Note the list of blessings: rains, productive land, fruit, abundant harvests, security, peace, nothing to fear, no dangerous beasts or invasions, success in battle…and many children. Multiplying children is an example of how God will keep his covenant.
The word multiply means “become numerous.” Of course, God is referring to the nation as being numerous, but how can a nation be numerous is the families in that nation are not numerous? I think we can agree that if every family had only two children, then Israel would not become numerous; they wouldn’t even maintain the population they had. It is the people in the land who are to be “fruitful,” and that is explicitly listed as one of God’s blessings.
Psalm 127 is another example.
3 Behold, children are a heritage from the Lord,Psalm 127.3-5
the fruit of the womb a reward.
4 Like arrows in the hand of a warrior
are the children of one’s youth.
5 Blessed is the man
who fills his quiver with them!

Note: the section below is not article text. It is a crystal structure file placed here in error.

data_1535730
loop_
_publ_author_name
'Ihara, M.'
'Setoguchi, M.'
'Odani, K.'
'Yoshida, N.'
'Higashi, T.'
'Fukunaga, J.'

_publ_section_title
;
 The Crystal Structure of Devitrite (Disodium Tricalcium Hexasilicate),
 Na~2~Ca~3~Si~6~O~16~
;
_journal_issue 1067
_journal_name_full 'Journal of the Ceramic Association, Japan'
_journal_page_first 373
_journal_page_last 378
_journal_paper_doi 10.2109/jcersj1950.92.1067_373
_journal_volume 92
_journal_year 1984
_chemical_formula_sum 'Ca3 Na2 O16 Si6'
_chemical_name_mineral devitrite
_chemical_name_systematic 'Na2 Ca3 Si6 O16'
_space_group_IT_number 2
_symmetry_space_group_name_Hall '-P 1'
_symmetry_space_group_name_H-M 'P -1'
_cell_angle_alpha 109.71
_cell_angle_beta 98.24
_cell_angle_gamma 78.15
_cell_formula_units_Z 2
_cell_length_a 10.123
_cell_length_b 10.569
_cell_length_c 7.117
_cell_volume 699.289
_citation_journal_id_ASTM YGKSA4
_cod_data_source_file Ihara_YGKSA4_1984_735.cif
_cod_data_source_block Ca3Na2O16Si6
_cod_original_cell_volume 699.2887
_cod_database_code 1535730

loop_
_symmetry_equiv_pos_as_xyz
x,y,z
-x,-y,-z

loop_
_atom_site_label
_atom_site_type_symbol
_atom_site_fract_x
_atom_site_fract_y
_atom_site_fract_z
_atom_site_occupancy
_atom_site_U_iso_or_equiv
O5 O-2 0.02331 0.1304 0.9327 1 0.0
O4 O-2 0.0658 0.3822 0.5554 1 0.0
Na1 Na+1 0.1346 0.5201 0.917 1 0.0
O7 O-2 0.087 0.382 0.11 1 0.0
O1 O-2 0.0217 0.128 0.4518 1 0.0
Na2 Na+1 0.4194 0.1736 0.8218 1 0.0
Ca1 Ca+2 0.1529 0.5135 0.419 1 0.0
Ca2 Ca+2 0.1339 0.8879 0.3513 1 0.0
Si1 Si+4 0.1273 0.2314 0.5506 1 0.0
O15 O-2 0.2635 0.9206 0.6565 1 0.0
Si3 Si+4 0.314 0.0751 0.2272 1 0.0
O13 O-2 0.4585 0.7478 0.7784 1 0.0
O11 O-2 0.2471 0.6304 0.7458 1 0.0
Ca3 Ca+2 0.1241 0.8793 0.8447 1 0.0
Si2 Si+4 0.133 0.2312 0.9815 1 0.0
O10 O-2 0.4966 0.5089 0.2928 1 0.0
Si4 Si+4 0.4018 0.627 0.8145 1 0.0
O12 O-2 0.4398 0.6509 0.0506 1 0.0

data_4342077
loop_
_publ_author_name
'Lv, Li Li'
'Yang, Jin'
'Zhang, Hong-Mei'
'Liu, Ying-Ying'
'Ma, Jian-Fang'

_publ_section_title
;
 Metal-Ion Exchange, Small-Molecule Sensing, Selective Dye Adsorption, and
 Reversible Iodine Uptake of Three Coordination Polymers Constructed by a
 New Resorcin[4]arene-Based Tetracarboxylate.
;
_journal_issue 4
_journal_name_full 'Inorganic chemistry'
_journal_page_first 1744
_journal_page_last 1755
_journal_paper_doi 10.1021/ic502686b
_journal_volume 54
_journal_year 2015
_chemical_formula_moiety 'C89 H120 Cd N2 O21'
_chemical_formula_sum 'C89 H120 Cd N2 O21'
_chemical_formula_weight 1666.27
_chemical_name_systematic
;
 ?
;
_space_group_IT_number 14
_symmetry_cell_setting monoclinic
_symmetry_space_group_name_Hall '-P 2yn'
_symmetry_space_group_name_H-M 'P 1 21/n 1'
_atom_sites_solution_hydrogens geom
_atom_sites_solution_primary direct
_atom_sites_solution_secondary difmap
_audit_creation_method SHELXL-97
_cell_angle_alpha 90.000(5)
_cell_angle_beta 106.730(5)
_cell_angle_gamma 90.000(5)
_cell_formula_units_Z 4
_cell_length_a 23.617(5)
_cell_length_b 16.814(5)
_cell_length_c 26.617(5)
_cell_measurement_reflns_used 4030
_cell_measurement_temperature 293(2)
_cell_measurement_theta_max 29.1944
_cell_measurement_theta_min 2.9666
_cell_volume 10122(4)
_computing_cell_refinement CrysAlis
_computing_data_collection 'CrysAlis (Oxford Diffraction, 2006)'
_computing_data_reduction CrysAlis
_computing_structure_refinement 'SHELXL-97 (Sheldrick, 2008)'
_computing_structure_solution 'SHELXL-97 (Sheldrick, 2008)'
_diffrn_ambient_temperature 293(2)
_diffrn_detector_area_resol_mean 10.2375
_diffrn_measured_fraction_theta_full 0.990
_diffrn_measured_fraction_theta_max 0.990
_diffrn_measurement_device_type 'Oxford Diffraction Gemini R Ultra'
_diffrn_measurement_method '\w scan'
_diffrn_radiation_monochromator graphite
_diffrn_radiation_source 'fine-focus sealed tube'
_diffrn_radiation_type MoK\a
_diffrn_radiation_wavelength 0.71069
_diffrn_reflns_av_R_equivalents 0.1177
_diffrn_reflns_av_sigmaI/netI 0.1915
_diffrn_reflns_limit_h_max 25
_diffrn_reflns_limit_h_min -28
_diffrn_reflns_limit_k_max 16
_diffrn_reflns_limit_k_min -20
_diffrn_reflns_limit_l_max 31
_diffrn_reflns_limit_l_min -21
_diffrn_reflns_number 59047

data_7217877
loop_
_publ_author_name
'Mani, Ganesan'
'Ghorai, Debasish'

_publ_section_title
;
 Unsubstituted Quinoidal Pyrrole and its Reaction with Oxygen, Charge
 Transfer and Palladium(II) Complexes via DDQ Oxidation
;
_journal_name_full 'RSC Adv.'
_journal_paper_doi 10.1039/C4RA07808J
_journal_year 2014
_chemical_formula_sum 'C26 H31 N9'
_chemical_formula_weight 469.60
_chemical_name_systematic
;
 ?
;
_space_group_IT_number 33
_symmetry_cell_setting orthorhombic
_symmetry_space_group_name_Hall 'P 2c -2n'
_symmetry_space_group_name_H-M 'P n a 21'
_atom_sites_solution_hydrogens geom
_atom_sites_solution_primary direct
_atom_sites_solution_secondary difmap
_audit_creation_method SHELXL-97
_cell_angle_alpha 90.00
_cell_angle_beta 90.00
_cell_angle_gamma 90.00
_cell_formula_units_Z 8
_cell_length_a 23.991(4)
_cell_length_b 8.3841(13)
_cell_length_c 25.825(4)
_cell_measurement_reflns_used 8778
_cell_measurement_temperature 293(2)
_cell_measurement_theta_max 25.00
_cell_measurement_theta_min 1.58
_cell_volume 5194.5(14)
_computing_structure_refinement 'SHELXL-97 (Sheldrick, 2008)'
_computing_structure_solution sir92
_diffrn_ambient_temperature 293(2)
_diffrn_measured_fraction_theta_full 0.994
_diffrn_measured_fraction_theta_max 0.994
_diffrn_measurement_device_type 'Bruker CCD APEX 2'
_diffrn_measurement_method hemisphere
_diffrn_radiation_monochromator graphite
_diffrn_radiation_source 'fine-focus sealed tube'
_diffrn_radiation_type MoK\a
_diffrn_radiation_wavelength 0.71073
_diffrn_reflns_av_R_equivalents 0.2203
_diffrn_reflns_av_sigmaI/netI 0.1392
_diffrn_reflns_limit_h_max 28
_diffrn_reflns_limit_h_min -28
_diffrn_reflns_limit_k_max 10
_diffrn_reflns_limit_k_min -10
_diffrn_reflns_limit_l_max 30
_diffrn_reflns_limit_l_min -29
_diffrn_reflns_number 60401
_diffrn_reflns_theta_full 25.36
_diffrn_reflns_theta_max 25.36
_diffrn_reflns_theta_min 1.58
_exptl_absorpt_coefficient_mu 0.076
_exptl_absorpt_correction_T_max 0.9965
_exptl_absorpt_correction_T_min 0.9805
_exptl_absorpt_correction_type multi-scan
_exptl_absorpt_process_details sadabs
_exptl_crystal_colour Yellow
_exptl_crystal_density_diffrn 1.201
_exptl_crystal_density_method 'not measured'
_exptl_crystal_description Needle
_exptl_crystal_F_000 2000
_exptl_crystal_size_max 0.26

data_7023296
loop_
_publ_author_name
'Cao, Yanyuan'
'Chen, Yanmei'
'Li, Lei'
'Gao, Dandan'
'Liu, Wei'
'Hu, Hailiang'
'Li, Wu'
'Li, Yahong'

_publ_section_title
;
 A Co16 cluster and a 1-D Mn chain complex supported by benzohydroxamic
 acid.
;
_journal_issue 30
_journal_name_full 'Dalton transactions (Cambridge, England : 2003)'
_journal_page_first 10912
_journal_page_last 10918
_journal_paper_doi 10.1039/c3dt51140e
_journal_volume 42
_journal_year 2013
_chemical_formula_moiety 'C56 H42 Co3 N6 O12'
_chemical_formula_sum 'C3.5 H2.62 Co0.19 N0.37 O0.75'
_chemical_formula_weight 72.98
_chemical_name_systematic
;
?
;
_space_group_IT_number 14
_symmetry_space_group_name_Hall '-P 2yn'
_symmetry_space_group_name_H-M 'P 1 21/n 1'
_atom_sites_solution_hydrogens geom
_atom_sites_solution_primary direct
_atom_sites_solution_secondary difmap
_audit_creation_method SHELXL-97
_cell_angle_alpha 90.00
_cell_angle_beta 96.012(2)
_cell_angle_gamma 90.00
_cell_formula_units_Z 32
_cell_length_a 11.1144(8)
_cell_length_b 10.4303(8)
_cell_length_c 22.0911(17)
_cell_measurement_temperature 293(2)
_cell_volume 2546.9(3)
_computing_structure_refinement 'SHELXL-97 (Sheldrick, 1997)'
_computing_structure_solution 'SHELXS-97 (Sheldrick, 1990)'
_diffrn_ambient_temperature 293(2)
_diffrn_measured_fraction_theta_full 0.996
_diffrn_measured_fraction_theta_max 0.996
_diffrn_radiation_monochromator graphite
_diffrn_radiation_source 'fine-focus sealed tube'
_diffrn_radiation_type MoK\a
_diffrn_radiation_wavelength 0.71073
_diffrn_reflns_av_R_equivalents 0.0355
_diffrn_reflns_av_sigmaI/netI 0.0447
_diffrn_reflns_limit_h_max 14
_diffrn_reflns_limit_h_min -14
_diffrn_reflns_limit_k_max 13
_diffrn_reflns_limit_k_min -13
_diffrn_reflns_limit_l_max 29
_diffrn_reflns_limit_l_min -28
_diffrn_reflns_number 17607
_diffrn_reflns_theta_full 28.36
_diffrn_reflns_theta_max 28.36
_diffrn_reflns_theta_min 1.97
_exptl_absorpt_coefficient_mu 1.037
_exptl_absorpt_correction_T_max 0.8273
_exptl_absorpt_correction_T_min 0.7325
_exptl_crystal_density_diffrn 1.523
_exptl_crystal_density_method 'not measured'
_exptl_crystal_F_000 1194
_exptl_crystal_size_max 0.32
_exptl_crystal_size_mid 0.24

He shall not be put to shame
when he speaks with his enemies in the gate.
I remember thinking about a quiver, and my conclusion is that God wants to fill my quiver. The only question I had was how big my quiver is! Each of us may have a different size quiver, and God is not giving us a certain number of children to have, or even a minimum or maximum. He does give us the imagery of speaking with enemies at the gate, with our children with us as arrows (weapons) in our quiver. How many arrows do you want in your quiver when facing an enemy? Will you be satisfied with just a couple of arrows? I wouldn’t!
Verse 5 above tell us that the man (or woman) who has a quiver full of children is blessed. My Bible dictionary defines the word blessed as “a heightened state of happiness and joy, implying very favorable circumstance and enjoyment.” God is telling us one of the keys to blessing, and it is in having a large family.